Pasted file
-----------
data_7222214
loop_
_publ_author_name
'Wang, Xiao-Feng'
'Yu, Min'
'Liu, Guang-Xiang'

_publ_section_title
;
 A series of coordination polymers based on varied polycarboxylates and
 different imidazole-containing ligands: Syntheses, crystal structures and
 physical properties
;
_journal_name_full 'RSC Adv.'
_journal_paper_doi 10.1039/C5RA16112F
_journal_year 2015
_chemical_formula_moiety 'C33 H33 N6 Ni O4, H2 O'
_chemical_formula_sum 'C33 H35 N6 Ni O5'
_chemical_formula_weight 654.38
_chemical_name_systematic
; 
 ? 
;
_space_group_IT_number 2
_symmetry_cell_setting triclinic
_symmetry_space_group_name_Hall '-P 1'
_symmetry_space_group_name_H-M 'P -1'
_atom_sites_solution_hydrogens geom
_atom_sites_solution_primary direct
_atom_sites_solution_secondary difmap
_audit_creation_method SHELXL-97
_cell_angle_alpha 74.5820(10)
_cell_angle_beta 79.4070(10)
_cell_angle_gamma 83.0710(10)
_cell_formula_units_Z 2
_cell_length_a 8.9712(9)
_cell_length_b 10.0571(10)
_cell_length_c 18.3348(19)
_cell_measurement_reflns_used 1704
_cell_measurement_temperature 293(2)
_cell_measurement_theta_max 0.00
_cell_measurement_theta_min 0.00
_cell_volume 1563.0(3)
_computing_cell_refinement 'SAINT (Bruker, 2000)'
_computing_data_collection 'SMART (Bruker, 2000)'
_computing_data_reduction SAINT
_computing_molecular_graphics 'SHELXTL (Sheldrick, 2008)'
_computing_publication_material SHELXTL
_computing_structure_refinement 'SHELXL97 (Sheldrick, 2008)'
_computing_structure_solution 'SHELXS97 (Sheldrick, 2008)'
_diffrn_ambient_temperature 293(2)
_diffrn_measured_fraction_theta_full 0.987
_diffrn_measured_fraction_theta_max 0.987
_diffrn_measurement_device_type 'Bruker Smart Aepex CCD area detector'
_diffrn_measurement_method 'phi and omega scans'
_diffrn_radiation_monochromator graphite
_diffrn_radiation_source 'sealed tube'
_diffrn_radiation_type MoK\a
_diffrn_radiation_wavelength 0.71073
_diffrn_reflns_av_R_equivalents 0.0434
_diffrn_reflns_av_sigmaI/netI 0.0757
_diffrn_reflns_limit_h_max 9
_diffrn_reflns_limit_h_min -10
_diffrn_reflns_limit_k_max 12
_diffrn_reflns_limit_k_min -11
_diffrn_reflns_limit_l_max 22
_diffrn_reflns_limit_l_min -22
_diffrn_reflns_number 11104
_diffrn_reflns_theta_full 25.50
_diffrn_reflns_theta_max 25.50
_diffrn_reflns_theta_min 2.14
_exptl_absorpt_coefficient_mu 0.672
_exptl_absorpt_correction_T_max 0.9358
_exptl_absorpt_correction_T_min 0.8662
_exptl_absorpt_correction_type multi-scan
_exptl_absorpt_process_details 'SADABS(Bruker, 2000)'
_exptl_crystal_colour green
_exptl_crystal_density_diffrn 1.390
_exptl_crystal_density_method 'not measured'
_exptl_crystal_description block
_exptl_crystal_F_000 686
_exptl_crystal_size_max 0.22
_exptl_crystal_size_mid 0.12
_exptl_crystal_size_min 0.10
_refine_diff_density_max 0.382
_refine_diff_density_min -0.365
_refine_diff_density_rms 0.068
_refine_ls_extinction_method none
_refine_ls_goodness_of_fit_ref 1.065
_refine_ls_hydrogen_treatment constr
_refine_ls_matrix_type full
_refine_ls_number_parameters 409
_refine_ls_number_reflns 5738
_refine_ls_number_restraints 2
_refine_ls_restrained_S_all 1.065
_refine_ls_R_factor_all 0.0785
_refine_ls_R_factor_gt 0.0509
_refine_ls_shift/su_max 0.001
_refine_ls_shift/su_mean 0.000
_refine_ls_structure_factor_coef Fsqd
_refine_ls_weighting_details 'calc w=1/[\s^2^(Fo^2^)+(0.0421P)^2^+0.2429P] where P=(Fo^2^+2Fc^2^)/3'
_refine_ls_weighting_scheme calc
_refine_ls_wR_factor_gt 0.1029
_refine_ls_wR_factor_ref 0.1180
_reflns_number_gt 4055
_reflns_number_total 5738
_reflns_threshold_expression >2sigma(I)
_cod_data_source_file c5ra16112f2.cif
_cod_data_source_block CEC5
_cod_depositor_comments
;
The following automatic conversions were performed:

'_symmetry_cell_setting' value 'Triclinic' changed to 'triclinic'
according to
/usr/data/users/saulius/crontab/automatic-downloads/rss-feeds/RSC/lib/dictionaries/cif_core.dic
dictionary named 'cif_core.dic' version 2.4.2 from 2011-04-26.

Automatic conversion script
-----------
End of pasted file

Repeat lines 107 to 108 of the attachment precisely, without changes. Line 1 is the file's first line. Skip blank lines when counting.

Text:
_cod_data_source_file c5ra16112f2.cif
_cod_data_source_block CEC5